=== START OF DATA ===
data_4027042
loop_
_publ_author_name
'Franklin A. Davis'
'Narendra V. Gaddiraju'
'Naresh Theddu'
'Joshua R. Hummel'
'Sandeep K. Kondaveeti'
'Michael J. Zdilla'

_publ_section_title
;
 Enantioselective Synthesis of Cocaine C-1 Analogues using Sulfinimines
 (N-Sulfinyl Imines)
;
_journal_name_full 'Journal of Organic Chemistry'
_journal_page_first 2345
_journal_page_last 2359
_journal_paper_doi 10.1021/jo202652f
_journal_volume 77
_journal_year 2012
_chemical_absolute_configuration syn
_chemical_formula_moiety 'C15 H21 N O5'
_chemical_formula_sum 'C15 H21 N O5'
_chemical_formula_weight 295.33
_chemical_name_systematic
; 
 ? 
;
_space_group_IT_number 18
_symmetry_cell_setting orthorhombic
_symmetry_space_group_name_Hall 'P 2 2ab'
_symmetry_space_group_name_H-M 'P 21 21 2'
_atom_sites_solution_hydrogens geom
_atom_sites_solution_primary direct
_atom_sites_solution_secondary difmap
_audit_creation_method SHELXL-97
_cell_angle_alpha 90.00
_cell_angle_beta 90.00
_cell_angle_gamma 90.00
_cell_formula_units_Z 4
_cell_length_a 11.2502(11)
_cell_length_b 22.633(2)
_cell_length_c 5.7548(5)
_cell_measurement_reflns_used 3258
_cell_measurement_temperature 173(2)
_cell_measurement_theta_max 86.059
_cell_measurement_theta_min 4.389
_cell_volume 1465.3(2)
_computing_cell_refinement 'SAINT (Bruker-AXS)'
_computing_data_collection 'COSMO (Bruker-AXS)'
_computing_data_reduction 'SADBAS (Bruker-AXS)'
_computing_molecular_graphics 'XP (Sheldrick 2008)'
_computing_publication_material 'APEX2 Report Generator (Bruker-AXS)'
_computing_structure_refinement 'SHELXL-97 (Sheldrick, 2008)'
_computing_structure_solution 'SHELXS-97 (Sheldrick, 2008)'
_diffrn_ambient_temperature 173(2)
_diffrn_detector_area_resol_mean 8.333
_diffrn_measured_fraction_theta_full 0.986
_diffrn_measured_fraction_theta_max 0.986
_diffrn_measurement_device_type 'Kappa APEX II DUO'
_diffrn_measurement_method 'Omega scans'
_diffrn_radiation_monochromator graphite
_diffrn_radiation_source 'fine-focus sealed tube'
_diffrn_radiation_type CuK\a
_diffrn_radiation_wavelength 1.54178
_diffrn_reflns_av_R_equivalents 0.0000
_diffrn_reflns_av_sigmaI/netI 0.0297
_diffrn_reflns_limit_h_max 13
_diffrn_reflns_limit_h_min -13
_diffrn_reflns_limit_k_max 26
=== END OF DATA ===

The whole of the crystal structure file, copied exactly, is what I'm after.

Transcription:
data_4027042
loop_
_publ_author_name
'Franklin A. Davis'
'Narendra V. Gaddiraju'
'Naresh Theddu'
'Joshua R. Hummel'
'Sandeep K. Kondaveeti'
'Michael J. Zdilla'

_publ_section_title
;
 Enantioselective Synthesis of Cocaine C-1 Analogues using Sulfinimines
 (N-Sulfinyl Imines)
;
_journal_name_full 'Journal of Organic Chemistry'
_journal_page_first 2345
_journal_page_last 2359
_journal_paper_doi 10.1021/jo202652f
_journal_volume 77
_journal_year 2012
_chemical_absolute_configuration syn
_chemical_formula_moiety 'C15 H21 N O5'
_chemical_formula_sum 'C15 H21 N O5'
_chemical_formula_weight 295.33
_chemical_name_systematic
; 
 ? 
;
_space_group_IT_number 18
_symmetry_cell_setting orthorhombic
_symmetry_space_group_name_Hall 'P 2 2ab'
_symmetry_space_group_name_H-M 'P 21 21 2'
_atom_sites_solution_hydrogens geom
_atom_sites_solution_primary direct
_atom_sites_solution_secondary difmap
_audit_creation_method SHELXL-97
_cell_angle_alpha 90.00
_cell_angle_beta 90.00
_cell_angle_gamma 90.00
_cell_formula_units_Z 4
_cell_length_a 11.2502(11)
_cell_length_b 22.633(2)
_cell_length_c 5.7548(5)
_cell_measurement_reflns_used 3258
_cell_measurement_temperature 173(2)
_cell_measurement_theta_max 86.059
_cell_measurement_theta_min 4.389
_cell_volume 1465.3(2)
_computing_cell_refinement 'SAINT (Bruker-AXS)'
_computing_data_collection 'COSMO (Bruker-AXS)'
_computing_data_reduction 'SADBAS (Bruker-AXS)'
_computing_molecular_graphics 'XP (Sheldrick 2008)'
_computing_publication_material 'APEX2 Report Generator (Bruker-AXS)'
_computing_structure_refinement 'SHELXL-97 (Sheldrick, 2008)'
_computing_structure_solution 'SHELXS-97 (Sheldrick, 2008)'
_diffrn_ambient_temperature 173(2)
_diffrn_detector_area_resol_mean 8.333
_diffrn_measured_fraction_theta_full 0.986
_diffrn_measured_fraction_theta_max 0.986
_diffrn_measurement_device_type 'Kappa APEX II DUO'
_diffrn_measurement_method 'Omega scans'
_diffrn_radiation_monochromator graphite
_diffrn_radiation_source 'fine-focus sealed tube'
_diffrn_radiation_type CuK\a
_diffrn_radiation_wavelength 1.54178
_diffrn_reflns_av_R_equivalents 0.0000
_diffrn_reflns_av_sigmaI/netI 0.0297
_diffrn_reflns_limit_h_max 13
_diffrn_reflns_limit_h_min -13
_diffrn_reflns_limit_k_max 26